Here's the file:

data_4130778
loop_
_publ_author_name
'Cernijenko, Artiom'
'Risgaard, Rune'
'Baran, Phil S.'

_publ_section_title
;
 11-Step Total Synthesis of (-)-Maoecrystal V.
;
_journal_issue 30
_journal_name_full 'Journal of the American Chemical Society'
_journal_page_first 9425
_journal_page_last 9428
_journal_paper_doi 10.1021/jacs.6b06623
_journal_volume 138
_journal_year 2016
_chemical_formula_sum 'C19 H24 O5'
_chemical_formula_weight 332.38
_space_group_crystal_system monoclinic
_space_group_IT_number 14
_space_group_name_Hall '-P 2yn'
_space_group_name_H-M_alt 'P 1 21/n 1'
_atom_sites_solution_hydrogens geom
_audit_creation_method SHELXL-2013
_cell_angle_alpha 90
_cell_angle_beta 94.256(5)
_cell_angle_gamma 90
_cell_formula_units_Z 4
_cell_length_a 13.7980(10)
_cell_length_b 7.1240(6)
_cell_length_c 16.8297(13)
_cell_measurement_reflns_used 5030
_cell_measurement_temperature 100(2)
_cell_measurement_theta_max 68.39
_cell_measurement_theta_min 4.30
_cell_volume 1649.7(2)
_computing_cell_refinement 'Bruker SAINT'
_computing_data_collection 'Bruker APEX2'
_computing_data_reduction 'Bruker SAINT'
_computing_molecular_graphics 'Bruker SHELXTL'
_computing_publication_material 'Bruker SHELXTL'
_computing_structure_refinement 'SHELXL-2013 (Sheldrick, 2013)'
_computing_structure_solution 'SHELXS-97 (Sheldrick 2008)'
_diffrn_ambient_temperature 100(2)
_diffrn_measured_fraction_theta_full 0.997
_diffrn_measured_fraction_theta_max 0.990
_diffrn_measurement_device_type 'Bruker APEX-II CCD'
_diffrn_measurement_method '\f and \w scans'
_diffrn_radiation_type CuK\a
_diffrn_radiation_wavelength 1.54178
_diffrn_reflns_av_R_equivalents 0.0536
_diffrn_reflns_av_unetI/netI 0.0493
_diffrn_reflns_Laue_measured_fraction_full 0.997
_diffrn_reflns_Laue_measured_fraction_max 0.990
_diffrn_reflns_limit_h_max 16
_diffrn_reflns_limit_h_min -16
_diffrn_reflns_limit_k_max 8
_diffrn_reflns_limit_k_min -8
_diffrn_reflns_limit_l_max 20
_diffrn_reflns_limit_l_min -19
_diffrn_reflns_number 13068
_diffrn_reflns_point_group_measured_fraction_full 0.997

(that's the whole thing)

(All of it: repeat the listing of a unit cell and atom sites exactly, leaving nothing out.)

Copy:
data_4130778
loop_
_publ_author_name
'Cernijenko, Artiom'
'Risgaard, Rune'
'Baran, Phil S.'

_publ_section_title
;
 11-Step Total Synthesis of (-)-Maoecrystal V.
;
_journal_issue 30
_journal_name_full 'Journal of the American Chemical Society'
_journal_page_first 9425
_journal_page_last 9428
_journal_paper_doi 10.1021/jacs.6b06623
_journal_volume 138
_journal_year 2016
_chemical_formula_sum 'C19 H24 O5'
_chemical_formula_weight 332.38
_space_group_crystal_system monoclinic
_space_group_IT_number 14
_space_group_name_Hall '-P 2yn'
_space_group_name_H-M_alt 'P 1 21/n 1'
_atom_sites_solution_hydrogens geom
_audit_creation_method SHELXL-2013
_cell_angle_alpha 90
_cell_angle_beta 94.256(5)
_cell_angle_gamma 90
_cell_formula_units_Z 4
_cell_length_a 13.7980(10)
_cell_length_b 7.1240(6)
_cell_length_c 16.8297(13)
_cell_measurement_reflns_used 5030
_cell_measurement_temperature 100(2)
_cell_measurement_theta_max 68.39
_cell_measurement_theta_min 4.30
_cell_volume 1649.7(2)
_computing_cell_refinement 'Bruker SAINT'
_computing_data_collection 'Bruker APEX2'
_computing_data_reduction 'Bruker SAINT'
_computing_molecular_graphics 'Bruker SHELXTL'
_computing_publication_material 'Bruker SHELXTL'
_computing_structure_refinement 'SHELXL-2013 (Sheldrick, 2013)'
_computing_structure_solution 'SHELXS-97 (Sheldrick 2008)'
_diffrn_ambient_temperature 100(2)
_diffrn_measured_fraction_theta_full 0.997
_diffrn_measured_fraction_theta_max 0.990
_diffrn_measurement_device_type 'Bruker APEX-II CCD'
_diffrn_measurement_method '\f and \w scans'
_diffrn_radiation_type CuK\a
_diffrn_radiation_wavelength 1.54178
_diffrn_reflns_av_R_equivalents 0.0536
_diffrn_reflns_av_unetI/netI 0.0493
_diffrn_reflns_Laue_measured_fraction_full 0.997
_diffrn_reflns_Laue_measured_fraction_max 0.990
_diffrn_reflns_limit_h_max 16
_diffrn_reflns_limit_h_min -16
_diffrn_reflns_limit_k_max 8
_diffrn_reflns_limit_k_min -8
_diffrn_reflns_limit_l_max 20
_diffrn_reflns_limit_l_min -19
_diffrn_reflns_number 13068
_diffrn_reflns_point_group_measured_fraction_full 0.997